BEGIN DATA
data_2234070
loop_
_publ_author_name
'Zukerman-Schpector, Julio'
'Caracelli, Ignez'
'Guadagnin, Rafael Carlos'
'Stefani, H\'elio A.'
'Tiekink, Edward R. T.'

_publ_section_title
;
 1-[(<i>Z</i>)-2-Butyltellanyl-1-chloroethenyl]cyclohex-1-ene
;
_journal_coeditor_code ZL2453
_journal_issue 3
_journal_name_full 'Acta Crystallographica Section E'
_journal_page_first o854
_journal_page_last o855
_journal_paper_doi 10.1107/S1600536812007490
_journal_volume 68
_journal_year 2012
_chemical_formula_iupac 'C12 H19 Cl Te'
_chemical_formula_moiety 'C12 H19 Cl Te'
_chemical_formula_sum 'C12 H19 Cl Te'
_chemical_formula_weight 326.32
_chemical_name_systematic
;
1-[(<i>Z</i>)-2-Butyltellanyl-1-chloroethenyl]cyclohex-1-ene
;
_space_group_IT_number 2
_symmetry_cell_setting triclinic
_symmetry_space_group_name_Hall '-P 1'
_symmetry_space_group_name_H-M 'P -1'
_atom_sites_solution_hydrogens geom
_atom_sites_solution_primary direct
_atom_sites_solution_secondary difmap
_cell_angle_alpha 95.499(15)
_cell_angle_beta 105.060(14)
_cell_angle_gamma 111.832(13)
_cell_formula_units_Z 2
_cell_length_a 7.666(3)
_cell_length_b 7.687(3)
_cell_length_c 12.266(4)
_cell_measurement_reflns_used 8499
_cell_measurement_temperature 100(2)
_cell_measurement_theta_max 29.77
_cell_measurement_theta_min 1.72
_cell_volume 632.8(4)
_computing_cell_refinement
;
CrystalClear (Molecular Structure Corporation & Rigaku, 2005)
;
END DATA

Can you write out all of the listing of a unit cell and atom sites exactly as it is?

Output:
data_2234070
loop_
_publ_author_name
'Zukerman-Schpector, Julio'
'Caracelli, Ignez'
'Guadagnin, Rafael Carlos'
'Stefani, H\'elio A.'
'Tiekink, Edward R. T.'

_publ_section_title
;
 1-[(<i>Z</i>)-2-Butyltellanyl-1-chloroethenyl]cyclohex-1-ene
;
_journal_coeditor_code ZL2453
_journal_issue 3
_journal_name_full 'Acta Crystallographica Section E'
_journal_page_first o854
_journal_page_last o855
_journal_paper_doi 10.1107/S1600536812007490
_journal_volume 68
_journal_year 2012
_chemical_formula_iupac 'C12 H19 Cl Te'
_chemical_formula_moiety 'C12 H19 Cl Te'
_chemical_formula_sum 'C12 H19 Cl Te'
_chemical_formula_weight 326.32
_chemical_name_systematic
;
1-[(<i>Z</i>)-2-Butyltellanyl-1-chloroethenyl]cyclohex-1-ene
;
_space_group_IT_number 2
_symmetry_cell_setting triclinic
_symmetry_space_group_name_Hall '-P 1'
_symmetry_space_group_name_H-M 'P -1'
_atom_sites_solution_hydrogens geom
_atom_sites_solution_primary direct
_atom_sites_solution_secondary difmap
_cell_angle_alpha 95.499(15)
_cell_angle_beta 105.060(14)
_cell_angle_gamma 111.832(13)
_cell_formula_units_Z 2
_cell_length_a 7.666(3)
_cell_length_b 7.687(3)
_cell_length_c 12.266(4)
_cell_measurement_reflns_used 8499
_cell_measurement_temperature 100(2)
_cell_measurement_theta_max 29.77
_cell_measurement_theta_min 1.72
_cell_volume 632.8(4)
_computing_cell_refinement
;
CrystalClear (Molecular Structure Corporation & Rigaku, 2005)
;